Beware of the seat trap!

“Don’t wriggle in your chair! ”We’ve all heard that as children. A rebuke that became deeply engrained in us and hard to free ourselves from. But if the discoveries of scientist of movement and ergonomist Dr. Dieter Breithecker had been more widespread, we would perhaps not have heard this reprimand quite as often. Learn from children! He encourages us and warns us all to beware of seat traps.They merely make us feel worse.

“Children’s natural ways of moving about, jumping into puddles, mucking about with clay,climbing trees or wriggling in chairs, all have a purpose, namely to organise the qualitative pattern of their bodily development. So a child’s natural way of sitting should inspire our attempts to influence physiological seating conditions. We adults continuously misinterpret childrens’ body language, feels Dr. Dieter Breithecker, Head of Germany’s Federal Institute for Promoting Posture and Movement in Wiesbaden (Bundesarbeitsgemeinschaft für Haltungs- und Bewegungsförderung e V).

“Actually it’s all a matter of healthy restlessness. Movement is an absolute necessity for the harmonious development of body and soul. We adults can and must learn from this. People in sedentary jobs need a regular rhythmic alternationbetween tension and relaxation. This is exactly what children do when they wriggle in a chair. Natural bodily activities are crucial for both enhanced well-being and higher productivity.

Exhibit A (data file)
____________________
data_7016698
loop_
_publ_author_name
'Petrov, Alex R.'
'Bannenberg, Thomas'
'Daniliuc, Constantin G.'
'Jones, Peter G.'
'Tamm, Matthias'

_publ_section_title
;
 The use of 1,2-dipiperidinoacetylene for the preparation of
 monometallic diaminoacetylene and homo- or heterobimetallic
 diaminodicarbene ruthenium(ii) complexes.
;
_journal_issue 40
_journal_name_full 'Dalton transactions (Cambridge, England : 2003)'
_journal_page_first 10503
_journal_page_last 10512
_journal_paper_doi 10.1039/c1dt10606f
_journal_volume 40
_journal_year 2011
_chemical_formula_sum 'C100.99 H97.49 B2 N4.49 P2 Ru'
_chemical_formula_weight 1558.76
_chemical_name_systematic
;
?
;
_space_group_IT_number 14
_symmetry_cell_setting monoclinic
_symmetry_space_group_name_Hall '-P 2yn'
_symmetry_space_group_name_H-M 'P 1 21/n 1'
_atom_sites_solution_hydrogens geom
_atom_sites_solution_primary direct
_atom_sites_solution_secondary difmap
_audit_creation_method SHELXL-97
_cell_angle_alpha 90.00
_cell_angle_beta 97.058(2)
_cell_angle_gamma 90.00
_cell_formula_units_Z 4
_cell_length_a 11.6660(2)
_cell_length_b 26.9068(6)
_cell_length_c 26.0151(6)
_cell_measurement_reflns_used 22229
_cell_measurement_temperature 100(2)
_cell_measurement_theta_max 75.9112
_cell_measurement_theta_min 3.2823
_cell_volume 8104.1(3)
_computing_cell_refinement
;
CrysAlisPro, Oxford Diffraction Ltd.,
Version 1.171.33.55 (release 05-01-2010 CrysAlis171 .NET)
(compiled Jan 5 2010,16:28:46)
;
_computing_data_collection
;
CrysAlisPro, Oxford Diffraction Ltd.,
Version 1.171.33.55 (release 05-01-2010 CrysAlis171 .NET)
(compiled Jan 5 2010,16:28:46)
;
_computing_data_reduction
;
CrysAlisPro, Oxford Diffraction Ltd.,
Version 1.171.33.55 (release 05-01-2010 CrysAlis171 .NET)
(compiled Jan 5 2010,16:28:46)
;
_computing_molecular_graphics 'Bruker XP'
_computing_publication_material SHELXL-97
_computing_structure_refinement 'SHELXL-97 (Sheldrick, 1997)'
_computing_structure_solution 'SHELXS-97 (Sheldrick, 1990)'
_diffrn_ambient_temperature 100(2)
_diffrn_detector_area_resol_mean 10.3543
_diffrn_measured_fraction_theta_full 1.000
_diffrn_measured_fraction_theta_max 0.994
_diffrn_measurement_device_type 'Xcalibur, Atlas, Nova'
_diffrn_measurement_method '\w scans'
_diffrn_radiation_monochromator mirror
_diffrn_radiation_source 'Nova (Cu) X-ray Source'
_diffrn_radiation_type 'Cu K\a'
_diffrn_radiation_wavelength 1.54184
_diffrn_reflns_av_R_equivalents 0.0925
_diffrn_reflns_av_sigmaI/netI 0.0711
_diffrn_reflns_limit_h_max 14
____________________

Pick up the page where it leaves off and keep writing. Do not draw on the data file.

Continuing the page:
Dr. Breithecker has conducted considerable research into sitting, health and well-being. It worries him that some ergonomists still think in anthropometric ways, i.e. they define the relationships  between sitting height, sitting depth and back height to correspond to some kind of average bodily dimensions. And they subsequently come up with data for use in the manufacture of seating.

“Human beings are not rigid measuring units and simply cannot be standardised. That’s why absolutely no one fits into standardised chairs. I’m working towards a holistic view of the human being, my approach is anthropological. We need “ergodynamic” solutions, seating that is adapted  to a person’s need for movement and not the other way around. An ergonomic approach must place the whole human being at the centre, not merely his bodily dimensions.

It’s not enough for a chair merely to allow the hip joints to move,” insists Dr. Dieter Breithecker and instead calls for a free-floating seating area that adapts itself automatically to the body’s natural movements.

“As I see it, office chairs with free-floating mechanics are far superior to those with simple synchronised mechanics from an anthropologicalergonomic viewpoint. Especially for people who work in offices eight hours a day,” he says.

Sitting may be individual, but it’s important for everyone to be able to move about freely. Dr. Dieter Breithecker points out that the changes in sitting position permitted and inspired by an office chair with a free-float mechanism, such as strong pelvic movements as well as vigorous foot and leg dynamics, encourage continuous blood circulation as well as a balance between muscle  relaxation and muscle tension.

“Well-balanced muscle activity stimulates the receptors in the joints, tendons and muscles, and sends corresponding messages on to the brain.This makes us feel better, makes it easier for us to concentrate and obviously increases our work capacity too.

Lotta Jonson